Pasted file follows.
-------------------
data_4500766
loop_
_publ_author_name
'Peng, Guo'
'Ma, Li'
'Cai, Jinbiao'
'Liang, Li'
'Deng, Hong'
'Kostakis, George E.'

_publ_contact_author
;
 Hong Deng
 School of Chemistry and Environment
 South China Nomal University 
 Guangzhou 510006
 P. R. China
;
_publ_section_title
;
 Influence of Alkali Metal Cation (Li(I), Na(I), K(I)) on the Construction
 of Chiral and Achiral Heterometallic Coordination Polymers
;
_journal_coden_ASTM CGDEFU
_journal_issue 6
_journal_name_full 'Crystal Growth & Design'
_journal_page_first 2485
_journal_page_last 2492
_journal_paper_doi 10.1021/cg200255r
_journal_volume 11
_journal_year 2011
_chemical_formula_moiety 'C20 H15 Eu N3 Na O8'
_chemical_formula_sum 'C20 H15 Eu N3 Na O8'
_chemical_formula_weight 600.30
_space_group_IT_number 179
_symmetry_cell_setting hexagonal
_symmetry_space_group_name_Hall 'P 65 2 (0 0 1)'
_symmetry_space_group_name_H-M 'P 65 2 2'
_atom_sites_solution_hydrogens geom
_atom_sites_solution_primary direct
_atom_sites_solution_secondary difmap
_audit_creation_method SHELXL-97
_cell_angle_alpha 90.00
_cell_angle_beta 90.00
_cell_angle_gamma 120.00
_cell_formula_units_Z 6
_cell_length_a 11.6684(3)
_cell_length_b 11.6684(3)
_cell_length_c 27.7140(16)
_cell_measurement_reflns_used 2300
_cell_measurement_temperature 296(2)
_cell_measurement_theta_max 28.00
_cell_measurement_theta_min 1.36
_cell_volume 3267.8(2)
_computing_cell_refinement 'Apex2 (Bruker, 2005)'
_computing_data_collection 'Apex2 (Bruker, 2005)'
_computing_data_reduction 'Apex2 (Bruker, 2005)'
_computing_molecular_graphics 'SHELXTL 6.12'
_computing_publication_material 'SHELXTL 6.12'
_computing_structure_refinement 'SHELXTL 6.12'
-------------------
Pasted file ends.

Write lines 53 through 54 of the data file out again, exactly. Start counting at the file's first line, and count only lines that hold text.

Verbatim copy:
_cell_volume 3267.8(2)
_computing_cell_refinement 'Apex2 (Bruker, 2005)'